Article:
Wharton, nor a town around it, has a Bloomingdales. Have you noticed? You can search high and low, too, for a Disney theme park, and you won't find that, either.
However, Wharton, does have the potential for growth in travel and business. Really! That is due to its unique rural character, business climate, and transportation access. It won't get a Bloomingdales or a theme park any time soon, but it is likely to get more economic activity, jobs, rooftops and visitors.
We are flat as a pancake. And we have this Colorado River as unpredictable as me trying to cook a pancake worth eating.
Covid has not helped. But the long-time threat has always been the natural barriers to development. Some 40 percent of Wharton is flood prone. And the floods are just gaining in frequency.
It means that anyone who wants to build or improve property may have to raise the foundation level costing lots of money. Some $1 million was spent to raise the land for Buc-ee's, for instance.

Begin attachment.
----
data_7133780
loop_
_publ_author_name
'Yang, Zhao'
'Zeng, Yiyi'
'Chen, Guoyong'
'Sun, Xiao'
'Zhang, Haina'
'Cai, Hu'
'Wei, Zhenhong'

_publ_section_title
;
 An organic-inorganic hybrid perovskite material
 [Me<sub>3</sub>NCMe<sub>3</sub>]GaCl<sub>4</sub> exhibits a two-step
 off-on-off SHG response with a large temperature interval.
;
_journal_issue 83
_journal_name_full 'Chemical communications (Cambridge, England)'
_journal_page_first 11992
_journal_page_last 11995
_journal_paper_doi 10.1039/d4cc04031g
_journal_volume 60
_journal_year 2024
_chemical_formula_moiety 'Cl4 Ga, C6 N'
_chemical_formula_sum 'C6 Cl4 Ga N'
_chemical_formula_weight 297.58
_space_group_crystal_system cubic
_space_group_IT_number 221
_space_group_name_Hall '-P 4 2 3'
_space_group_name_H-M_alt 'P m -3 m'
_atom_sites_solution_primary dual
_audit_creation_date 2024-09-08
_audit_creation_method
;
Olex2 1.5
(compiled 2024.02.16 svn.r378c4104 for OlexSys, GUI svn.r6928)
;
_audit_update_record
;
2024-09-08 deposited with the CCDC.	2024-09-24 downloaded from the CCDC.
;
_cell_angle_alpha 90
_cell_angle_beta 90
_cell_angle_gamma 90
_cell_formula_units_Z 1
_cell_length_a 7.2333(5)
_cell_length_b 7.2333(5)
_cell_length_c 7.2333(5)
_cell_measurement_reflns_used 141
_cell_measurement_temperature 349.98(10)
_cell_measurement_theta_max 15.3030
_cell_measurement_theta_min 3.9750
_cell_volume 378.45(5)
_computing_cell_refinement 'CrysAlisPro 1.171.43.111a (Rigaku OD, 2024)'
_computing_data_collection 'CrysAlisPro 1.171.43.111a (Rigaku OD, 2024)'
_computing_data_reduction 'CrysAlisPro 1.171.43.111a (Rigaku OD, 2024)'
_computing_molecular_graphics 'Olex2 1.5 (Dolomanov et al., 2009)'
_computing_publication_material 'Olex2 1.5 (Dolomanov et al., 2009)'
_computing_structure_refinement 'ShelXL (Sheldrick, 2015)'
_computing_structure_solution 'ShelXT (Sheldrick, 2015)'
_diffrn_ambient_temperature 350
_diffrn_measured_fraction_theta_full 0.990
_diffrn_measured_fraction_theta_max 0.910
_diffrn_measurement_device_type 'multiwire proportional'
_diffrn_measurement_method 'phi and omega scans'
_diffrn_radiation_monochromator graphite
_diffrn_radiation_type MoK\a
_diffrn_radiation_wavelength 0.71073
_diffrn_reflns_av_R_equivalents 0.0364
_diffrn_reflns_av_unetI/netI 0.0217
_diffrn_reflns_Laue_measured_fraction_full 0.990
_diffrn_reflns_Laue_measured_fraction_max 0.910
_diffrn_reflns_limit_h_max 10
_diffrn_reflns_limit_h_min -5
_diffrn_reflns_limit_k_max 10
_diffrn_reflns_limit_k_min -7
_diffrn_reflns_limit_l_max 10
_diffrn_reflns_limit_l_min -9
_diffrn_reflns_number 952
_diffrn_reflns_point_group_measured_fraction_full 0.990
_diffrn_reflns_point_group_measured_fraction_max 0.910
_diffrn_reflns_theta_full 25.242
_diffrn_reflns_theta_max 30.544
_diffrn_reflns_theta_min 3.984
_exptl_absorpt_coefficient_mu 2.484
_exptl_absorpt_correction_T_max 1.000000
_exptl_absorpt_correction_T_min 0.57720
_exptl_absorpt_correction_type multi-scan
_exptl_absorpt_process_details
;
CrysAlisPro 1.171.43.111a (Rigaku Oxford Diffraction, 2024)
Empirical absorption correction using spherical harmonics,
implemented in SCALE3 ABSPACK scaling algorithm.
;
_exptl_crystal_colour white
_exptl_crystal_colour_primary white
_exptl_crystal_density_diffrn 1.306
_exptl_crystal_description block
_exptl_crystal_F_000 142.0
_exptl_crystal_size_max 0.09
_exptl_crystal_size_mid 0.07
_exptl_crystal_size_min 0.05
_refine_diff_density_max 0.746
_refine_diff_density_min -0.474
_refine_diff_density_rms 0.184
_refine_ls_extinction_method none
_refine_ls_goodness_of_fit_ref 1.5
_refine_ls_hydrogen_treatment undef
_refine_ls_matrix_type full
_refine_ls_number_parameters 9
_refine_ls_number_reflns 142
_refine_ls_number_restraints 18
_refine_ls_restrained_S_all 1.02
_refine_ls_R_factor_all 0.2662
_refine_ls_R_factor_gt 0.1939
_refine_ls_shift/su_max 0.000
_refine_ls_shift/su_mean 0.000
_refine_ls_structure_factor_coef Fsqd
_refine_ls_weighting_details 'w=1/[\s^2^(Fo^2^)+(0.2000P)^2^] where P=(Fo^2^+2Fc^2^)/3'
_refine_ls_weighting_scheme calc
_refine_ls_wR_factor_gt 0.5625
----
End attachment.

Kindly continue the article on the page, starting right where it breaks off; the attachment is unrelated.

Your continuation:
This $72 million flood reduction project, which has been in the works for more than two decades, will change all that. When it is done, it will reduce residential and business construction prices with a real impact, and it will open the city to business and residential development and quality of life improvements.
The extension of FM 1301 is also a game changer. Some 17,000 vehicles per day pass through 1301 in Wharton; just imagine what will happen when 1301 reaches U.S. 59, which carries 30,000 vehicles per day. We will be much more connected to the traveling public and ourselves.
Critics may blast away, but a change in people's thinking will have to occur.
This quote comes to mind: "Players win games, but teams win championships."